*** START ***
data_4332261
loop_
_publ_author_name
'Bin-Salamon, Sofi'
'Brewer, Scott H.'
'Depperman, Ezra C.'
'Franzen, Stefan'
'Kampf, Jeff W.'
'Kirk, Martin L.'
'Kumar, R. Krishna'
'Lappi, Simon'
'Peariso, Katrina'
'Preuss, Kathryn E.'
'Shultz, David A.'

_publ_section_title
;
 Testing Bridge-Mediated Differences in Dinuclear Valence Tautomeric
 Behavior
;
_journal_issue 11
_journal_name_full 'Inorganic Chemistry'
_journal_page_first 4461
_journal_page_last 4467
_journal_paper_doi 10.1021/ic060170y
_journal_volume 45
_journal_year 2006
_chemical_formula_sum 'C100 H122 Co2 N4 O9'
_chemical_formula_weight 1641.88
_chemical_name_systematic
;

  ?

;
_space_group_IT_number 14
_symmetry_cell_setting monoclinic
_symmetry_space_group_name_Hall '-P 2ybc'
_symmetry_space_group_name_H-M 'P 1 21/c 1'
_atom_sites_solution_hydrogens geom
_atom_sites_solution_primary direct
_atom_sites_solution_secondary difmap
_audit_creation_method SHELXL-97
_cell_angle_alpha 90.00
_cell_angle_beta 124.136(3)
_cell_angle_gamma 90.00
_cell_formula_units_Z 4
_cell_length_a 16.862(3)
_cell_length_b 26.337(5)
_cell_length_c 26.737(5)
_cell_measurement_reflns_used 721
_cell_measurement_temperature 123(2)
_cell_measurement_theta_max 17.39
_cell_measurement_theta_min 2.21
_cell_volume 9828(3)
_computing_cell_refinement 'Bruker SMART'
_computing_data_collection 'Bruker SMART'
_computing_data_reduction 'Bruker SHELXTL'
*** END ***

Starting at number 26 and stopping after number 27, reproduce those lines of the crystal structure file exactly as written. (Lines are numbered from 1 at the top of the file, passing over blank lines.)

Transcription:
_journal_year 2006
_chemical_formula_sum 'C100 H122 Co2 N4 O9'